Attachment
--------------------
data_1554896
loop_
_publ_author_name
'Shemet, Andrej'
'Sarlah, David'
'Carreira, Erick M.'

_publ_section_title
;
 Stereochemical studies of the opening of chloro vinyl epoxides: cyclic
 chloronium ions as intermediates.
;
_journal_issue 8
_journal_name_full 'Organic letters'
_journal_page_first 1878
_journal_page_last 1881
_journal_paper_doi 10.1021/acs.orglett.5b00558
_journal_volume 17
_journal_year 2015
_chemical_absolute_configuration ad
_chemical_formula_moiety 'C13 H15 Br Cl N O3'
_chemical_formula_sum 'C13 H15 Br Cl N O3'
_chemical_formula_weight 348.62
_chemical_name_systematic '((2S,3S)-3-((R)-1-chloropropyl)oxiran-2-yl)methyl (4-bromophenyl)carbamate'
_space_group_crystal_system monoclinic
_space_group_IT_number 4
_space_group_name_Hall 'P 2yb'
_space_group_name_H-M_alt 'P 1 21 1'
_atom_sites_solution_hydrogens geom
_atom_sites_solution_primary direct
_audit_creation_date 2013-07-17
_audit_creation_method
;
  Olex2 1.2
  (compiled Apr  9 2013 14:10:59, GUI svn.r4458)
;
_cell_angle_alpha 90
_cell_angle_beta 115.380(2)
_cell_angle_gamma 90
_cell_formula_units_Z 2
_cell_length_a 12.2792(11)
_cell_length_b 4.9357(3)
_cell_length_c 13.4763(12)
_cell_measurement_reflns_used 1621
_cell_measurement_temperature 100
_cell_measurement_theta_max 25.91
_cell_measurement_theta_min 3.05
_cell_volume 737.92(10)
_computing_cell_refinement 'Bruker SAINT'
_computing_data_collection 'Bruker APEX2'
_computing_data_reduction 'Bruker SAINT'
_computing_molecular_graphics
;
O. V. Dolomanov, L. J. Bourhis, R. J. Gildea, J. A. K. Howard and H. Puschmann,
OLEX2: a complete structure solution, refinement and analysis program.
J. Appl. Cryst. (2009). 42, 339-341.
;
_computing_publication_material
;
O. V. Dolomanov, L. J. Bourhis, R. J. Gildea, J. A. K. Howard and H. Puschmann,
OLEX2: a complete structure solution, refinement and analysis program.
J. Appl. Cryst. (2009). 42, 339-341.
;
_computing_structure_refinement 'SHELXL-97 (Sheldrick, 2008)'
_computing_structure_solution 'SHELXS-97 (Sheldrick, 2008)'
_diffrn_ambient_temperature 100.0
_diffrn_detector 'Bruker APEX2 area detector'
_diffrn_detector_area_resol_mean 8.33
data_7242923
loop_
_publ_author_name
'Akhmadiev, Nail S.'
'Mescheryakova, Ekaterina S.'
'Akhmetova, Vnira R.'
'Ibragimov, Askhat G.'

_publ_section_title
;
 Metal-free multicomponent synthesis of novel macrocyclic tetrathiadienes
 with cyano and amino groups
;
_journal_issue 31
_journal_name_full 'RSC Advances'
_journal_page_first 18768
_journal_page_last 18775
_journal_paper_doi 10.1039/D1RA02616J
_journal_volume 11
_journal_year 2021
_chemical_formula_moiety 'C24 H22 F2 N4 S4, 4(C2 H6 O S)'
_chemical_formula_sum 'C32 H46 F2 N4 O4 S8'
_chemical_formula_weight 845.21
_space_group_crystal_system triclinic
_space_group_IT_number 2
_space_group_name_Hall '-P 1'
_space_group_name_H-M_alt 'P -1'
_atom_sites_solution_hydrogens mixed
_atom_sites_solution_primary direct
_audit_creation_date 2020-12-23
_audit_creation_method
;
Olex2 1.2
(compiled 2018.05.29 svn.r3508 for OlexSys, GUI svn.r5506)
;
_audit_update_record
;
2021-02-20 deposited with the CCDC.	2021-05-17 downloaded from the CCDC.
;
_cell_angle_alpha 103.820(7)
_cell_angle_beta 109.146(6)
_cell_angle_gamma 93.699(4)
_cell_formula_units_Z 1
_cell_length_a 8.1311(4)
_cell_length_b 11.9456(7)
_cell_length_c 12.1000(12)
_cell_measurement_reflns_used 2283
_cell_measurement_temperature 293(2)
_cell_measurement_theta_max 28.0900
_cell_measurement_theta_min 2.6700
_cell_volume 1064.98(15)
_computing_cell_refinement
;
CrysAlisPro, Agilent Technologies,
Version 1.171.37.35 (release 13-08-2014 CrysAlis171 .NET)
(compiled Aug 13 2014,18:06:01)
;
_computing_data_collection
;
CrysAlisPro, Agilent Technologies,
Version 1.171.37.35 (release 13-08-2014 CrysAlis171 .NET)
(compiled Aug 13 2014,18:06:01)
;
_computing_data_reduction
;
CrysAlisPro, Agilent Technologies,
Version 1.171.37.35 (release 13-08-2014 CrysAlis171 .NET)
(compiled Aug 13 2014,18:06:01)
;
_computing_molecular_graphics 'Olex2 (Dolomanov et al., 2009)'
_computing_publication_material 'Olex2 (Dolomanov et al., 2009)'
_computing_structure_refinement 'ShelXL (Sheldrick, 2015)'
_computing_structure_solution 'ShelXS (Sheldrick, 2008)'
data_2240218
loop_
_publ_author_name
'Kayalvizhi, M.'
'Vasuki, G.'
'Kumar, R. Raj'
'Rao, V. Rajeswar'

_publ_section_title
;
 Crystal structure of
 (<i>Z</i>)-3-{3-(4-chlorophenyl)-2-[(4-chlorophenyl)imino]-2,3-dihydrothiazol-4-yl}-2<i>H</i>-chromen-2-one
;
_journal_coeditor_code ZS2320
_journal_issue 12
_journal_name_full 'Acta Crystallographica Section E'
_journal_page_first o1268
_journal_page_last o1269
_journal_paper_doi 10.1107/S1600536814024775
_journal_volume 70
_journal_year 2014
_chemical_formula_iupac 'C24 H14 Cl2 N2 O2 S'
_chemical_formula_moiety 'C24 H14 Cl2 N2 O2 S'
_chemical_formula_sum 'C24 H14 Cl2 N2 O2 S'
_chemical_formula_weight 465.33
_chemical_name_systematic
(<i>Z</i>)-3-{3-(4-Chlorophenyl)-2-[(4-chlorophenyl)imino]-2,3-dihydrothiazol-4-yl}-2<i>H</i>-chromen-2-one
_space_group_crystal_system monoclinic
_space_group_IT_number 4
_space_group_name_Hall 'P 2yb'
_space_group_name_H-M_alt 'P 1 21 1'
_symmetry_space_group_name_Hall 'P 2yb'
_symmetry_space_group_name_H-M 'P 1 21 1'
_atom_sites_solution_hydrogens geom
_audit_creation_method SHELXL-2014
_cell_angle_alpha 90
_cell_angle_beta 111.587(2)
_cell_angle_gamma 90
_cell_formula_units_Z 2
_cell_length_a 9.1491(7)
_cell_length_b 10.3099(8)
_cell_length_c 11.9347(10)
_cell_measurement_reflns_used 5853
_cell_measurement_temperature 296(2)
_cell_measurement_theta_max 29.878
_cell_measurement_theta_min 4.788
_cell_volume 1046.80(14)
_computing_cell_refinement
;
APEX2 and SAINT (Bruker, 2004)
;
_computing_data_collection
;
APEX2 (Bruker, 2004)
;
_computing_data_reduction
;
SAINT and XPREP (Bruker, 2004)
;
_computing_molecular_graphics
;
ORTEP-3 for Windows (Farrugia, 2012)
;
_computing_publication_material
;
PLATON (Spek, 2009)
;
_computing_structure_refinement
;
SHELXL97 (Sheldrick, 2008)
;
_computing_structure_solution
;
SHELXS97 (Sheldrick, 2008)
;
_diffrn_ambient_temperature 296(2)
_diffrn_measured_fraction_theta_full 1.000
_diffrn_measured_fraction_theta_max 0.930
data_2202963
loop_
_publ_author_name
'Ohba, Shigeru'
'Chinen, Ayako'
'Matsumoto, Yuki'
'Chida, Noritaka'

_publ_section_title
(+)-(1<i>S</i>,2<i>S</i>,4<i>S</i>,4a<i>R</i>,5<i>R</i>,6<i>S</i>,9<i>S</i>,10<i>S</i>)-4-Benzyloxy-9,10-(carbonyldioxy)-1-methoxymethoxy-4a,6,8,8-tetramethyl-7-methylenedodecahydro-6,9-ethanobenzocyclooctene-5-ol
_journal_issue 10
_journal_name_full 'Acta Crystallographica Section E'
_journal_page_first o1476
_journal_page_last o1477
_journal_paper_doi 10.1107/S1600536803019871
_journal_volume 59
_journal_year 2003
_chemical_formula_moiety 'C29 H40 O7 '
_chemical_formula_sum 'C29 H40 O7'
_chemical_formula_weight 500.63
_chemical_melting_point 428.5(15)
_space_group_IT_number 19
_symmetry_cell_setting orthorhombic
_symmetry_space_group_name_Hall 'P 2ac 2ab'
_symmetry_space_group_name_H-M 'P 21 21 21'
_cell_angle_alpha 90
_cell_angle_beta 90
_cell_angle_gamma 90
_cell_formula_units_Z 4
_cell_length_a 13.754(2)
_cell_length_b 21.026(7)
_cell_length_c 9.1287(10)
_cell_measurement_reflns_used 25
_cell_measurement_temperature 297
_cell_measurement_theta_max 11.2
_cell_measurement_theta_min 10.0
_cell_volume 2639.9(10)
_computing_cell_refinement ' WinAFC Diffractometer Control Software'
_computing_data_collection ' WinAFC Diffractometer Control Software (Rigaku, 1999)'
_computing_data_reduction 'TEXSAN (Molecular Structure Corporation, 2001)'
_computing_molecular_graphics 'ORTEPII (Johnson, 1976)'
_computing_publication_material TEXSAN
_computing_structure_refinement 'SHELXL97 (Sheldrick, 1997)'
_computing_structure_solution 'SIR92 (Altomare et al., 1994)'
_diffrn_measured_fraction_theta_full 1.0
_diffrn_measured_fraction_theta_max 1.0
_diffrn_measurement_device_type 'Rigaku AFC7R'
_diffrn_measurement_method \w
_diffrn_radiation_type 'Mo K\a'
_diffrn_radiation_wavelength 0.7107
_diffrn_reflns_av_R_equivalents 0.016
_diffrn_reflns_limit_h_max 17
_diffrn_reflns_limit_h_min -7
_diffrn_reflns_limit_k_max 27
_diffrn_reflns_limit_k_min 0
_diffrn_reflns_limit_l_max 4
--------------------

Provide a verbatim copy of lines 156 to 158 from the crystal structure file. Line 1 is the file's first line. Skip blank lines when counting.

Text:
_journal_page_last o1269
_journal_paper_doi 10.1107/S1600536814024775
_journal_volume 70